Westminster diary: Will Rishi Sunak prove to be a friendly neighbour to the region?

Sunak struck a friendly tone on a visit to Croydon this week, but received a telling off from one patient. Credit: PA

Rishi Sunak is just settling into life at Number 10 Downing Street - but he's also a neighbour to our region.

The new Prime Minister's constituency - Richmond, in North Yorkshire - borders Cumbria, close to Sedbergh and Kirkby Stephen.

Penrith & The Border Conservative MP Neil Hudson is a parliamentary neighbour.

He told me this week: "as a rural MP as well, Rishi I think very much understands the key issues facing us", mentioning farming and tourism.

He particularly wants more help with energy bills for people who are not connected to mains gas, and for example using heating oil.

Westmorland & Lonsdale Liberal Democrat MP Tim Farron hopes the change at the top of government may help with his long-term campaigning to tackle what he sees as excessive numbers of second homes and holiday lets locally.

He told me it is "an issue that his [Rishi Sunak's] constituency and my constituency have in common."

"I hope the fact that he is not just a neighbouring MP, but an MP from a community rather like ours in the Lakes and the Dales, might mean there's some affinity for these issues."

The relationship between the UK Prime Minister and Scottish First Minister is of course much more complicated than just being neighbours, but it seems it may now become more cordial.

Liz Truss did not have a formal conversation with Nicola Sturgeon during her seven weeks in power, but Rishi Sunak did so on his first evening in Downing Street.

He wrote: "I emphasised our duty to work closely together to respond to the shared challenges we face."

The Scottish Government said she also wants a "constructive relationship", though made clear to him her aim to hold another independence referendum.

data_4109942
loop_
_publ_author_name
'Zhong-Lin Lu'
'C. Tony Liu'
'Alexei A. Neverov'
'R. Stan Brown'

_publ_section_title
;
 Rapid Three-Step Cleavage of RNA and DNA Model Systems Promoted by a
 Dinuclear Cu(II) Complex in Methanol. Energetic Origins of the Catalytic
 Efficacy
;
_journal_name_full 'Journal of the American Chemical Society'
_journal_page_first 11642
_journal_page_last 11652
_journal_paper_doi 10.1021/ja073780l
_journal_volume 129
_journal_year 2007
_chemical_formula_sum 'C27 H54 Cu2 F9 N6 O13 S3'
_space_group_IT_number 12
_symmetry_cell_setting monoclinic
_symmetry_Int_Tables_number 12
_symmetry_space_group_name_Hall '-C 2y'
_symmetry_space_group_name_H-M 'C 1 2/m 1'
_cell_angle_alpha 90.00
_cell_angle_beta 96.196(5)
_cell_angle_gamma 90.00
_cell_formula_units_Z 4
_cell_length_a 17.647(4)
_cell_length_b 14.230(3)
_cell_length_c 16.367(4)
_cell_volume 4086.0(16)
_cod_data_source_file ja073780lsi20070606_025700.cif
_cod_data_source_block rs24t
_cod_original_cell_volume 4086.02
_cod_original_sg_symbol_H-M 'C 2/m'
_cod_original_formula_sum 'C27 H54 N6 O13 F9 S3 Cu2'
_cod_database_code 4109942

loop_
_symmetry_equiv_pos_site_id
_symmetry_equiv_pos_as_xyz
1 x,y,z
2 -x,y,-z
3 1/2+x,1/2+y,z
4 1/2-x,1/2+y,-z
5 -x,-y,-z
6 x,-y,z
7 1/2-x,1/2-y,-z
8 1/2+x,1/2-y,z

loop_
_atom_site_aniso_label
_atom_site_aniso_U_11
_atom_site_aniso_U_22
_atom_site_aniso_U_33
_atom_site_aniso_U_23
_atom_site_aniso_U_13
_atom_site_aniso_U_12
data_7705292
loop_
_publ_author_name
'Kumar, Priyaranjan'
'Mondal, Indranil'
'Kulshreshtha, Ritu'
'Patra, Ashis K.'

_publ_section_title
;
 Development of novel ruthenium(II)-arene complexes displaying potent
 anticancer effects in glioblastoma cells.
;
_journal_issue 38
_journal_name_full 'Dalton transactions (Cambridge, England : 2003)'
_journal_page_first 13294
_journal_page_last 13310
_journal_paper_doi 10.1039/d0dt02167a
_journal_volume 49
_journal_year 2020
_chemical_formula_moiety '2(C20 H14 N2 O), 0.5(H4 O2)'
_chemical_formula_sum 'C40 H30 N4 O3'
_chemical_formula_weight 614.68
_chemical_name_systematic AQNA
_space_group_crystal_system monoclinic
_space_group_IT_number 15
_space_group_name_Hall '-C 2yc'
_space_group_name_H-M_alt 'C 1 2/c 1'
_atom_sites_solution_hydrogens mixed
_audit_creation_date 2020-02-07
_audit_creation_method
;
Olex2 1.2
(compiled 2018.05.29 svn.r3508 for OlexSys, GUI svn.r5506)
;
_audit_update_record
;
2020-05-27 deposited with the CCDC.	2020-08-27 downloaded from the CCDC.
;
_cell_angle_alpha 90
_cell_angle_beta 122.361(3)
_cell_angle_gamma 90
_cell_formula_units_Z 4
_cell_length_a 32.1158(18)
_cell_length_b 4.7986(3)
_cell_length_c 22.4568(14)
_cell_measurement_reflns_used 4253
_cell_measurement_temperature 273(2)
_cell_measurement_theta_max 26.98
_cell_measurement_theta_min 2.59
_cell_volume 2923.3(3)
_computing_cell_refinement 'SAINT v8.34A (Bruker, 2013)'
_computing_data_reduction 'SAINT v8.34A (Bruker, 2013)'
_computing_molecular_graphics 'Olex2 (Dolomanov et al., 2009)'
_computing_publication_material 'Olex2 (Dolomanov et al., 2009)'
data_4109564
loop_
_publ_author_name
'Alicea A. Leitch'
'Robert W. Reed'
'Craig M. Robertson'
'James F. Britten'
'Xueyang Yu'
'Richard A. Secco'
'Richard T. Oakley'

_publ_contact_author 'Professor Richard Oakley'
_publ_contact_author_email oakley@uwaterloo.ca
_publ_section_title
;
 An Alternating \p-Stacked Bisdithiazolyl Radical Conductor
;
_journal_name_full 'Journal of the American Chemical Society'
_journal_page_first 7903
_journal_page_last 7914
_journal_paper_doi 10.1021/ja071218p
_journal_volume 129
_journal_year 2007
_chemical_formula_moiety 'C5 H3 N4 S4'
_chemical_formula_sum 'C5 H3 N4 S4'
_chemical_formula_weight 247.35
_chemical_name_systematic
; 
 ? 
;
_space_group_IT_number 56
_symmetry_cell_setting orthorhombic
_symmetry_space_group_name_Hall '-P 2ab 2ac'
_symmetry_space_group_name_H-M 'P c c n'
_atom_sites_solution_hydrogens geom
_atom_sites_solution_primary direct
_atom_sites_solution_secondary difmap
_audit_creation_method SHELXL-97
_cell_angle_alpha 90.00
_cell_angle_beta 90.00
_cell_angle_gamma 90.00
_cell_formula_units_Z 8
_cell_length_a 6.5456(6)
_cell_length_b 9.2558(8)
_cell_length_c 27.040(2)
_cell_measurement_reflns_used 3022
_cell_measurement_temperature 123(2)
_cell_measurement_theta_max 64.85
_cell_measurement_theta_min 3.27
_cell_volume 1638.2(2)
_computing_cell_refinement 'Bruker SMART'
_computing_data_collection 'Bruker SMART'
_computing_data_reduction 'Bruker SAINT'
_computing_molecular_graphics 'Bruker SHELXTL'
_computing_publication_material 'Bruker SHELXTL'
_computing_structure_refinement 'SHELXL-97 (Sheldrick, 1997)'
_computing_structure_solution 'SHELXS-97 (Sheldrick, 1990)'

On that fundamental constitutional question, the change of Prime Minister is no more likely to produce agreement.

The Scottish Secretary of course plays a significant role in defending the union on behalf of the UK government, and the new PM has kept the Dumfries & Galloway MP Alister Jack in that post.

It's a role he's held since July 2019, making him currently the joint-longest-serving cabinet minister in the same job.

Berwickshire, Roxburgh and Selkirk MP John Lamont has joined him as a minister in the Scotland Office after this week's reshuffle.

Copeland MP Trudy Harrison stays on in the Department for Environment, Food & Rural Affairs.

Workington MP Mark Jenkinson, a strong supporter of Boris Johnson and Liz Truss, said he has left his role as an assistant government whip.

Michael Gove has been brought back as the Levelling Up, Housing & Communities Secretary, replacing Simon Clarke.

That means he will be responsible for deciding whether to approve plans for a new deep coal mine in Whitehaven, and his department says the deadline of 8 November remains in place.

Mr Gove was due to make a decision in July, but that was pushed back amid the upheaval around Boris Johnson's departure from Downing Street.

Depending on who you believe, he was either about to approve the mine, or was refusing to do so.

Mr Gove revealed in interviews on Sunday that he is "reviewing" the plans for low-tax Investment Zones that were announced by Liz Truss' government.

He said that was due to concerns the policy could "undermine environmental protections."

Councils had submitted expressions of interests for a number of possible locations in Cumbria, but may soon find their hopes disappointed.

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